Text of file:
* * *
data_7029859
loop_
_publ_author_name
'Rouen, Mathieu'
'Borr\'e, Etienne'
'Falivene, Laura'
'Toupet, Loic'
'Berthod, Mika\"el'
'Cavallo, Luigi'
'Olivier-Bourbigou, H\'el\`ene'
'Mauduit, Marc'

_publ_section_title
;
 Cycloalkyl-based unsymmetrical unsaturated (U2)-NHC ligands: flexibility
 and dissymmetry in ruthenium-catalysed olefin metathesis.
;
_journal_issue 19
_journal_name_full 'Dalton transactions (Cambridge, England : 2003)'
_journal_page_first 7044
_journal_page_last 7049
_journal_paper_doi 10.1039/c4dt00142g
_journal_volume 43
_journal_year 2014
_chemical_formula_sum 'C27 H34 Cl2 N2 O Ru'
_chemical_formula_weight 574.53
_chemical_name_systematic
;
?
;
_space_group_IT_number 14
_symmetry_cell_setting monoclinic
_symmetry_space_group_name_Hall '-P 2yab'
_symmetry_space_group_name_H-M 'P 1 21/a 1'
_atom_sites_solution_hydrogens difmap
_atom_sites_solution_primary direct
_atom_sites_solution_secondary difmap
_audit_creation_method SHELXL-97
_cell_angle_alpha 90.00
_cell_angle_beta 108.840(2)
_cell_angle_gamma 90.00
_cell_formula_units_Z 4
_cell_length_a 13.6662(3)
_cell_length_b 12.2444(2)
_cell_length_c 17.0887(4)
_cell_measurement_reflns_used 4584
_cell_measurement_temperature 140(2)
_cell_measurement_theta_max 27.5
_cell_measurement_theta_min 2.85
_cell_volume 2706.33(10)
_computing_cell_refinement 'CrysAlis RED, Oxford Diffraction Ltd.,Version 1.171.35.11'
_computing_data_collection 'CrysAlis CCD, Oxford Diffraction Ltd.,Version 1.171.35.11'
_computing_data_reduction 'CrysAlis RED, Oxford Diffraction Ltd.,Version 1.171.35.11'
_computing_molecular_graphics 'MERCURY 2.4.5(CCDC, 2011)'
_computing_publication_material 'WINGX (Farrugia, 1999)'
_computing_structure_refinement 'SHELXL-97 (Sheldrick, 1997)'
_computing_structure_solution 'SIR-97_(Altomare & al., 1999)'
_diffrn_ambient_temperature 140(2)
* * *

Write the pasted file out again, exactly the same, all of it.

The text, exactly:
data_7029859
loop_
_publ_author_name
'Rouen, Mathieu'
'Borr\'e, Etienne'
'Falivene, Laura'
'Toupet, Loic'
'Berthod, Mika\"el'
'Cavallo, Luigi'
'Olivier-Bourbigou, H\'el\`ene'
'Mauduit, Marc'

_publ_section_title
;
 Cycloalkyl-based unsymmetrical unsaturated (U2)-NHC ligands: flexibility
 and dissymmetry in ruthenium-catalysed olefin metathesis.
;
_journal_issue 19
_journal_name_full 'Dalton transactions (Cambridge, England : 2003)'
_journal_page_first 7044
_journal_page_last 7049
_journal_paper_doi 10.1039/c4dt00142g
_journal_volume 43
_journal_year 2014
_chemical_formula_sum 'C27 H34 Cl2 N2 O Ru'
_chemical_formula_weight 574.53
_chemical_name_systematic
;
?
;
_space_group_IT_number 14
_symmetry_cell_setting monoclinic
_symmetry_space_group_name_Hall '-P 2yab'
_symmetry_space_group_name_H-M 'P 1 21/a 1'
_atom_sites_solution_hydrogens difmap
_atom_sites_solution_primary direct
_atom_sites_solution_secondary difmap
_audit_creation_method SHELXL-97
_cell_angle_alpha 90.00
_cell_angle_beta 108.840(2)
_cell_angle_gamma 90.00
_cell_formula_units_Z 4
_cell_length_a 13.6662(3)
_cell_length_b 12.2444(2)
_cell_length_c 17.0887(4)
_cell_measurement_reflns_used 4584
_cell_measurement_temperature 140(2)
_cell_measurement_theta_max 27.5
_cell_measurement_theta_min 2.85
_cell_volume 2706.33(10)
_computing_cell_refinement 'CrysAlis RED, Oxford Diffraction Ltd.,Version 1.171.35.11'
_computing_data_collection 'CrysAlis CCD, Oxford Diffraction Ltd.,Version 1.171.35.11'
_computing_data_reduction 'CrysAlis RED, Oxford Diffraction Ltd.,Version 1.171.35.11'
_computing_molecular_graphics 'MERCURY 2.4.5(CCDC, 2011)'
_computing_publication_material 'WINGX (Farrugia, 1999)'
_computing_structure_refinement 'SHELXL-97 (Sheldrick, 1997)'
_computing_structure_solution 'SIR-97_(Altomare & al., 1999)'
_diffrn_ambient_temperature 140(2)